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The Main Artery of the Empire: Railways, the Heavy Transporter of the German Army in World War II

Updated: Aug 16, 2022

Adapted from War Park Weibo News Release 2021-12-27 12:53

As a traditional European land based country, Germany's rail transport is undoubtedly the core of her national operations and military transportation. Since the mid-19th century, a well-developed railway network had been built in Germany. As the Third Reich continued to expand outward, this rail network stretches across the European continent and strongly supported the logistics and strategic mobility of the German army in World War II.

All railways and trains in the Third Reich were managed and operated by the Reichske Bahn, part of the Reichstal Ministry of Transport. During the invasion of Western European countries, the use of European standard gauges in the occupied areas facilitated the continuous integration of these small railways into the Imperial railway network of the German Imperial Railway Company, in essence, through the plundered resources from the occupied countries.

At the time of the invasion of the Soviet Union, the Soviet railway gauge was wider than the European standard gauge and this hindered the German invasion. In order to meet the massive material demand on the Eastern Front, the German Reichsbahn had to build about 16,000 kilometers of European standard gauge railways in the Soviet Union.

During World War II, German armored units were transported by rail to the vicinity of the battlefield. This is more efficient, and tank vehicles and personnel can also be brought into the battle front, in well prepared condition. The German army, in general, uses the following three kinds of railway flatbed transporters, as show in the figure above from top to bottom:

1. 30-ton Ommr double-axle flatbed transporter, mainly transporting Panzer 3, light vehicles, etc.;

2. 50-ton TSSys four-axle flatbed transporter, mainly transporting Panzer 4, Panther tank, etc.;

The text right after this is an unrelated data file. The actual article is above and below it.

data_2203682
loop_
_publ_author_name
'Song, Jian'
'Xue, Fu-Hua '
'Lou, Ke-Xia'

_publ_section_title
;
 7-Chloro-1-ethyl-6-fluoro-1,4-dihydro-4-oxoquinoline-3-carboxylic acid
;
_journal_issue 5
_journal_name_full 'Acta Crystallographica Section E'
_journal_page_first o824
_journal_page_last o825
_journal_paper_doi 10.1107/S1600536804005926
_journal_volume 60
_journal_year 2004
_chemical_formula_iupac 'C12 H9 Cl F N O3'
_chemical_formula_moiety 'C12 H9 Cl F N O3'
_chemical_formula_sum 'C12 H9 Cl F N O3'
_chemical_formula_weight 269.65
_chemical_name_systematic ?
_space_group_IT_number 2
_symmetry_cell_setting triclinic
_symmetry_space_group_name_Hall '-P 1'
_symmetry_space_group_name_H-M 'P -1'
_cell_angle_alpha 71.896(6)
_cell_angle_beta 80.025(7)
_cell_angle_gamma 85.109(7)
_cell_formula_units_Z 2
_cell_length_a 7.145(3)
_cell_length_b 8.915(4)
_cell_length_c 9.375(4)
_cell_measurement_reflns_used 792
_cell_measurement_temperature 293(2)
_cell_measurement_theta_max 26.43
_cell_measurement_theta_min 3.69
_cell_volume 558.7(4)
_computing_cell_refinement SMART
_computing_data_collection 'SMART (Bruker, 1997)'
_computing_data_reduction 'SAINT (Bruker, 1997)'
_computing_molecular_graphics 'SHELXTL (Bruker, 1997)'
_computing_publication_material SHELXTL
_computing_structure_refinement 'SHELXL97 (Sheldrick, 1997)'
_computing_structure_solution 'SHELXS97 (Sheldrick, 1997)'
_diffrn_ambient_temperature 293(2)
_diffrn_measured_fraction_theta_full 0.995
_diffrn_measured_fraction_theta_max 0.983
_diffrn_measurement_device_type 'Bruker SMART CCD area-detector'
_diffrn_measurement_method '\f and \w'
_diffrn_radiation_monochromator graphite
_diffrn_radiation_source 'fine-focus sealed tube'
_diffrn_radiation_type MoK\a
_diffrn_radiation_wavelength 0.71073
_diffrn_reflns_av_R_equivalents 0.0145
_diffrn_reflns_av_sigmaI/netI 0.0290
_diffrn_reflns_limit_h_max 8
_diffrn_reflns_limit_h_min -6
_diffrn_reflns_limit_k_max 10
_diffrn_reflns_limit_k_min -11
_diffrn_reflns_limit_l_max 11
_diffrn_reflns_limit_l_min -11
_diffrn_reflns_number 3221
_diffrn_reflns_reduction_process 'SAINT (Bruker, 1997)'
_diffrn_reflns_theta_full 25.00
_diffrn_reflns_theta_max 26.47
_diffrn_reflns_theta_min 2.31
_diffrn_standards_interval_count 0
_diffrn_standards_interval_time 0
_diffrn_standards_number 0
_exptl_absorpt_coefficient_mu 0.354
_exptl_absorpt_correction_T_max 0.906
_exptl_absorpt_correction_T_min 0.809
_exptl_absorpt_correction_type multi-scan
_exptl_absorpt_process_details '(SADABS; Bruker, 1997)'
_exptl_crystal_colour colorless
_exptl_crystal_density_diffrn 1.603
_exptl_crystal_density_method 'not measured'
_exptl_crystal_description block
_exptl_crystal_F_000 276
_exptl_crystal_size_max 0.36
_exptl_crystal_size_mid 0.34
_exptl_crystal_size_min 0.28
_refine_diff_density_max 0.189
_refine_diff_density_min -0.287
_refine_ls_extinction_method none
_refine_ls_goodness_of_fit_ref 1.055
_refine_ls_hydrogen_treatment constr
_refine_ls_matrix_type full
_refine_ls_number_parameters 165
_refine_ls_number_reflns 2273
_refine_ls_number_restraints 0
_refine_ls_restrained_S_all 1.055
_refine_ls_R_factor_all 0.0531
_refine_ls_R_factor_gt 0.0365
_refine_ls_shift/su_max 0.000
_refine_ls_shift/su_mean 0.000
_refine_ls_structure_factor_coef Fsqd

3. 80-ton SSyms six-axle flatbed transporter, mainly transporting Tiger, King Tiger, Ferdinand and other heavy equipment.

This 80-ton SSyms six-axle flatbed transporter transporting King Tiger tanks.

This 80-ton SSyms six-axle flatbed transporter transporting a Ferdinand tank destroyer.

The Tiger tank is a giant beast that is wider than the width of a flatbed transporter. Before long-distance journeys were made, the outer load wheels are usually removed and replaced with narrower transport tracks. Above picture shows the factory hoisting a brand new Tiger tank onto a six-axle flatbed truck. It is be seen that the outer load wheels have been disassembled and the tracks are transport tracks.

The replaced combat tracks will usually be tiled under the tank as shown above.

However, there are also cases whereby direct transportation using combat tracks are done due to tight timeline contraints. In the picture above, it can be clearly seen that the load wheels on the outside of the Tiger tank have not been disassembled, and the outer side of the tracks extends beyond the flatbed body.

Close-up of the tracks of the Tiger tank when the combat tracks were not replaced for transport tracks.

This month War Park unveiled the 80-ton six-axle flatbed transporter and the railroad platform diorama base. When making your decision, please note that two diorama bases are needed to fit one flatbed transporter. Three diorama bases can accommodate two flatbed transporters. Please do check the dimensions.


A single six-axle flatbed + two rail platforms, the flat plate is 440mm long, and the two scenic bases are 600mm long.

Config 2:

Two six-axle flatbeds + three rail platforms, two plates are 880mm long and three scenic bases are 900mm long.

Original Weibo Chinese text follows:


战争公园 战争公园 2021-12-27 12:53




















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